Meet the Valedictorian
By MANDY LOCKE
Alicia Agnoli would rather talk about the playing court than the classroom.
This soon-to-be high school graduate can discuss both with the mastery that only a four-year varsity athlete and valedictorian can. Her fans have watched her kick soccer balls, dribble basketballs and serve tennis balls, but this weekend, all eyes will follow Alicia to center stage as she delivers her valedictory address.
"I've had the privilege of being in a class of regional high school greats," she says with a serious face, once again deflecting the attention from herself.
It's not that Alicia is embarrassed about her stellar academic performance, she simply doesn't want that to be her key signifier.
"I certainly would not define myself as an intellectual. In fact, I've never committed myself to one defining characteristic," she says.
But, of course, Alicia cannot escape the reputation that her natural intelligence and diligence earned her in high school.
"I get kidded all the time. If I make a grammatical slip, they make all sorts of jokes like 'Come on, Alicia, you're our valedictorian,'" she says with a laugh.
She admits it's hard to escape her academic reputation when she pulls out her books during bus rides to away games. But with the expectations of her advanced classes, Alicia knew she needed to use every available second.
"When you get home from an away game at 9:30 and you still have three hours of homework waiting, it's tough," she says with the relief that she's now finished with exams.
Like any high-achieving student, she confesses that she pushed herself to the limit during the last four years.
"I take on a lot of pressure," she admits, adding that it all derives from her.
When asked if she now knows her boundaries, she laughs and turns her head to see if her mom has stepped in from the kitchen to listen.
"Sometimes I feel that I know my limits, but I really don't. I'm always testing them - pushing the limits," she says.
Alicia will have plenty of opportunities to test her boundaries next year as she joins the best of the best at one of the nation's Ivies. Princeton captured Alicia's loyalty after she learned of the reputation of the university's science program. She applied early decision, and the school had the wisdom to see Alicia's promise.
While she'll be wearing no official Tiger jersey, she promises to sneak in some playing time as her academic load allows.
"I want to take on as much as I can," she says with a smile that lets everyone know that she will do just that.
Her trek to New Jersey this fall will be done with a few backward glances. Of course, she'll miss her family and friends, but she'll also long for the commodities that only Martha's Vineyard can offer.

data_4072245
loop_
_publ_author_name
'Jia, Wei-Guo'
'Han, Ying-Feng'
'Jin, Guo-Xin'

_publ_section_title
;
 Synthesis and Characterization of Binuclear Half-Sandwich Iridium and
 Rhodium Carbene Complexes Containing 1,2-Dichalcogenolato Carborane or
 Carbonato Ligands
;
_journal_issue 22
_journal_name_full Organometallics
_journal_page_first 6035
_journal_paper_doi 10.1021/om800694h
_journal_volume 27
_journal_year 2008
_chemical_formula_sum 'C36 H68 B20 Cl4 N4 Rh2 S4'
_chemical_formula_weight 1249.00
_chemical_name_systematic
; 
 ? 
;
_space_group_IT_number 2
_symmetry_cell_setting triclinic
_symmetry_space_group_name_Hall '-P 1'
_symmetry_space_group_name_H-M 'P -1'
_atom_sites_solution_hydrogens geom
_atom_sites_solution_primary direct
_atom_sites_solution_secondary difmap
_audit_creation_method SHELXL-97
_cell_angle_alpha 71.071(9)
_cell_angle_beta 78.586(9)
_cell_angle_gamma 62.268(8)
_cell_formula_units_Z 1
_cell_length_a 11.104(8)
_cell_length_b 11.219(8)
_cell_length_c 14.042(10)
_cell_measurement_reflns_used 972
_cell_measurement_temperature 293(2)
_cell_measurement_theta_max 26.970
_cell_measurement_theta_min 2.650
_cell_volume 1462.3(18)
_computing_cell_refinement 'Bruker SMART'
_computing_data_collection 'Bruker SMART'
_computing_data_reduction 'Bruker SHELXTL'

"I'll miss the beach, the sand, the access. Knowing that I can hop on my bike and ride to the beach," she whispers, looking down and moving her feet lightly against the floor as if it's sand.
But one cannot mistake Alicia's nostalgia for a lack of preparedness. Responding to parental fears that Vineyard youth cannot handle the transition into a world beyond the island's shores, she quickly responds.
"And all the kids are saying, 'I can't wait to get off,' " she admits. "We do have an isolated experience, but most of us are ready to jump out there. I think it's important to give it a shot."
Whether or not Alicia will make a home on the Island after she acquires the title of doctor, she'll always be thankful for the support the she received here.
"I can't walk down the hallway with a frown. People will stop and ask me how I'm doing," she says. One of the people she frequently encountered in the halls of the regional high school was her father, Jeff, a guidance counselor at the school.
"I loved having him there. There was no need to be embarrassed, because all the kids like him," she adds.
With graduation drawing closer and closer, it's hard for Alicia to understand that her time is finally here. She remembers just a few short years ago reading about the future plans of the top graduating seniors in the newspaper. She humbly denies that any younger students could be looking up to her the same way.
As Alicia stands before her graduating peers, Sunday afternoon at the Tabernacle in the Camp Ground, she'll take one final bow. But she'd rather not be frozen in time as the high school valedictorian. When her name echoes through the hallway of Martha's Vineyard Regional High School in the years to come, she hopes people remember more about her personality than her accomplishments.
"I want to be remembered as a happy, pleasant person. They don't need to remember that I got good grades or that I played sports. Just that 'she's allright,' " Alicia says with an unforgettable smile.